In further experiments, we are determining the extent to which environment (salt-stress) affects the relative expression levels of wheat homeoalleles, as a route to understanding wheat salinity responses. Finally, in collaboration with Prof. Ian King (University of Nottingham), we are taking an RNA-seq approach to understanding the salt-tolerance conferred on wheat by the introduction of chromosomes from the wild salt-tolerant wheat relative Thinopyrum bessarabicum.   


Evolution of Environmental Responses

Our group has a long-term interest in understanding how plant growth-regulatory (Yasumura et al., 2007) and environmental response mechanisms evolved. We are currently investigating the evolution of ethylene-mediated regulation of plant submergence responses (Yasumura et al., submitted). 

Harberd Group Members

Publications (while at this department)

Jiang, C, Belfield, E.J, Cao, Y, Smith, J.A.C, Harberd, N.P. (2013) An Arabidopsis soil-salinity-tolerance mutation confers ethylene-mediated enhancement of sodium/potassium homeostasis Plant Cell. 25 (9): pp 3535-3552.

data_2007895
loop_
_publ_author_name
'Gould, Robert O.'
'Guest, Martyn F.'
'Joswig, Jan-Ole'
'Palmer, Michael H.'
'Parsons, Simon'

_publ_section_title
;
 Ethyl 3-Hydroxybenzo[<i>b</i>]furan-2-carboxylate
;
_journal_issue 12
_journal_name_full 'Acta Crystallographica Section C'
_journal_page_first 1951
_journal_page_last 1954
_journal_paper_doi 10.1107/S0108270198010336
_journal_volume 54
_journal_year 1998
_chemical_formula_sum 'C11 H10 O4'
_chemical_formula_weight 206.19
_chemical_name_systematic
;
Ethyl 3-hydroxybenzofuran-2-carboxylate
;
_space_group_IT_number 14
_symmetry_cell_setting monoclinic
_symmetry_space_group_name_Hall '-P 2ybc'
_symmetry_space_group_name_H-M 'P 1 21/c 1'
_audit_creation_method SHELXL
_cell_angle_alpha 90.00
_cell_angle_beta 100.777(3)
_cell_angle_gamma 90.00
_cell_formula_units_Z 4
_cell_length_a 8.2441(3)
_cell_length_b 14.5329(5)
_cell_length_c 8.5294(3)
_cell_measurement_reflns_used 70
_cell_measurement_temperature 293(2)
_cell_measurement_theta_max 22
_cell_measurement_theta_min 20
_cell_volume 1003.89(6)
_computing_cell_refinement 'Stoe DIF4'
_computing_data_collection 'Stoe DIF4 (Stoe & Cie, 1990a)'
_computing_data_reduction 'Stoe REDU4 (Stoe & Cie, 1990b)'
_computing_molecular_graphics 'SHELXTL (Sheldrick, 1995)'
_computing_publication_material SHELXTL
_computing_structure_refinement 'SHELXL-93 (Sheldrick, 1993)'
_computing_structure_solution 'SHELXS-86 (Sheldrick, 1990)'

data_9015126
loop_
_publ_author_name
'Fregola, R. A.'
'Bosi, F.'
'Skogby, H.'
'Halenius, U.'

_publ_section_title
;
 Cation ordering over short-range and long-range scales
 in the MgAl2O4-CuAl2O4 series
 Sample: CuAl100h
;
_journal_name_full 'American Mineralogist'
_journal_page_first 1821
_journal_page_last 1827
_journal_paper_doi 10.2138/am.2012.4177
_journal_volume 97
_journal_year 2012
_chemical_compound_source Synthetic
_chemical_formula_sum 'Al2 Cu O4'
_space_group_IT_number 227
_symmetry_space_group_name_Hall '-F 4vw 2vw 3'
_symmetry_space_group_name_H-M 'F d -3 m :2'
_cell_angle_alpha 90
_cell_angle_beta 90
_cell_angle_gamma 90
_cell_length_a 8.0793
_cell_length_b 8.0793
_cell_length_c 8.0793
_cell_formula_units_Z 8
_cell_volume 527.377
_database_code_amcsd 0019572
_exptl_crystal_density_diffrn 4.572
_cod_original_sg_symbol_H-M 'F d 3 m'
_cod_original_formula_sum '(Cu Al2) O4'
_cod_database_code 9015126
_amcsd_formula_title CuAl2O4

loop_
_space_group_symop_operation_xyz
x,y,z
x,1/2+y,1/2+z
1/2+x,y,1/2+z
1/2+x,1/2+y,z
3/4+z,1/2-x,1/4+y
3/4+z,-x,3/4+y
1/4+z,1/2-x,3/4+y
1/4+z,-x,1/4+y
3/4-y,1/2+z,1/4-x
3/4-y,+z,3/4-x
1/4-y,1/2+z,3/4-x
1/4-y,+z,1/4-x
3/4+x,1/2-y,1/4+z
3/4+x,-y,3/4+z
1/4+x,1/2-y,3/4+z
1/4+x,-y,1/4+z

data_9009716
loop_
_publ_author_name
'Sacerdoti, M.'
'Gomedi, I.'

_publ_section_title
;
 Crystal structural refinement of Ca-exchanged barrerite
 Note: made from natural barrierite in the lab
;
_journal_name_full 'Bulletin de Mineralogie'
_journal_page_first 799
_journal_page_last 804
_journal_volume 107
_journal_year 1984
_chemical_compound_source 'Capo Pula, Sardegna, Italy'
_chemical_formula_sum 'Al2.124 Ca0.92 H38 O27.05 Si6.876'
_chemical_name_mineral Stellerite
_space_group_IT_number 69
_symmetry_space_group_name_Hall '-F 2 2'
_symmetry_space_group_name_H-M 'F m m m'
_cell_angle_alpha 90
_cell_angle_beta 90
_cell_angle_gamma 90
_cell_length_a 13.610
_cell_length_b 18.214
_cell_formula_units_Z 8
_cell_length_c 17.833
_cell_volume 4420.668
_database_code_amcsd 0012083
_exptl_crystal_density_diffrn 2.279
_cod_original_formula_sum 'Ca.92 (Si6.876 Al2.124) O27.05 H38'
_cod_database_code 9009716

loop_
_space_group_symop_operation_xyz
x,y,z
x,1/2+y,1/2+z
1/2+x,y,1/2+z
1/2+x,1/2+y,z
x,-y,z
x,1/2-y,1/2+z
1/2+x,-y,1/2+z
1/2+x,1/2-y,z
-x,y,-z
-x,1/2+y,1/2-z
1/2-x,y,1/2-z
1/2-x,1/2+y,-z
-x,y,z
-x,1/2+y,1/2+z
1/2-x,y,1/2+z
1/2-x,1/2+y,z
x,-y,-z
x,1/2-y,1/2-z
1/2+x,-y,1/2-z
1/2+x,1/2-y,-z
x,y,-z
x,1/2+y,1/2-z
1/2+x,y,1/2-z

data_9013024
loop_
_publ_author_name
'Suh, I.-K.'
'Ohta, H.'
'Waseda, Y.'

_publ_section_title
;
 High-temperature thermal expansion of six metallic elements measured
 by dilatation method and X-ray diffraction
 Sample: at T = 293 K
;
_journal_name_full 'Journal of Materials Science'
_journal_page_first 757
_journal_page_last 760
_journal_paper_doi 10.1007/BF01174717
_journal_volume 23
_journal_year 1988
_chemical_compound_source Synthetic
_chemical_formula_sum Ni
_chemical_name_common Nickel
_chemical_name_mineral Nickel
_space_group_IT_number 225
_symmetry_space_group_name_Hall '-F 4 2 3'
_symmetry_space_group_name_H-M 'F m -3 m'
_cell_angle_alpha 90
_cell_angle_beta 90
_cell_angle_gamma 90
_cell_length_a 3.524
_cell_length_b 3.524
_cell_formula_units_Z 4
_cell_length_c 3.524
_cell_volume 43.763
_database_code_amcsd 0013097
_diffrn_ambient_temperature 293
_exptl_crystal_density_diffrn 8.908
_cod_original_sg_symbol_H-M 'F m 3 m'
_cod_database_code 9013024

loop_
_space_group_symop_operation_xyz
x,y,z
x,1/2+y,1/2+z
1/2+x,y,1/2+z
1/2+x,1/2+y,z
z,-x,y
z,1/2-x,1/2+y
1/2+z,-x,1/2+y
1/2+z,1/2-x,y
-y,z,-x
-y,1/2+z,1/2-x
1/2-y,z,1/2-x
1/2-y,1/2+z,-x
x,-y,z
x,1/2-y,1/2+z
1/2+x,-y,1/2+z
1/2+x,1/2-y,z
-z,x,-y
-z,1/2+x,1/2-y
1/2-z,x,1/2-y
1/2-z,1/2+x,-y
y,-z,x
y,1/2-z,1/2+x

Mithani, A, Belfield, E.J, Brown, C, Jiang, C, Leach, L.J, Harberd, N.P. (2013) HANDS: A tool for genome-wide discovery of subgenome-specific base-identity in polyploids BMC Genomics. 14 (1):.

Belfield, Eric, Gan, Xiangchao, Mithani, Aziz, Brown, Carly, Jiang, Caifu, Franklin, Keara, Alvey, Elizabeth, Wibowo, Anjar, Jung, Marko, Bailey, Kit, Kalwani, Sharan, Raggoussis, Jiannis, Mott, Richard, Harberd, Nicholas. (2012) Genome-wide analysis of mutations in mutant lineages selected following fast-neutron irradiation mutagenesis of Arabidopsis thaliana Genome Research..

Fuentes, S, Ljung, K, Sorefan, K, Alvey, E, Harberd, N.P, Ostergaard, L. (2012) Fruit growth in Arabidopsis occurs via DELLA-dependent and DELLA-independent gibberellin responses Plant Cell. 24 (10): pp 3982-3996.

Jiang, C, Belfield, E.J, Mithani, A, Visscher, A, Ragoussis, J, Mott, R, Smith, J.A.C, Harberd, N.P. (2012) ROS-mediated vascular homeostatic control of root-to-shoot soil Na delivery in Arabidopsis EMBO Journal..

Kumar, S.V, Lucyshyn, D, Jaeger, K.E, Alos, E, Alvey, E, Harberd, N.P, Wigge, P.A. (2012) Transcription factor PIF4 controls the thermosensory activation of flowering Nature. 484 (7393): pp 242-245.

Yasumura, Y, Pierik, R, Fricker, M.D, Voesenek, L.A.C.J, Harberd, N.P. (2012) Studies of Physcomitrella patens reveal that ethylenemediated submergence responses arose relatively early in land-plant evolution Plant Journal. 72 (6): pp 947-959.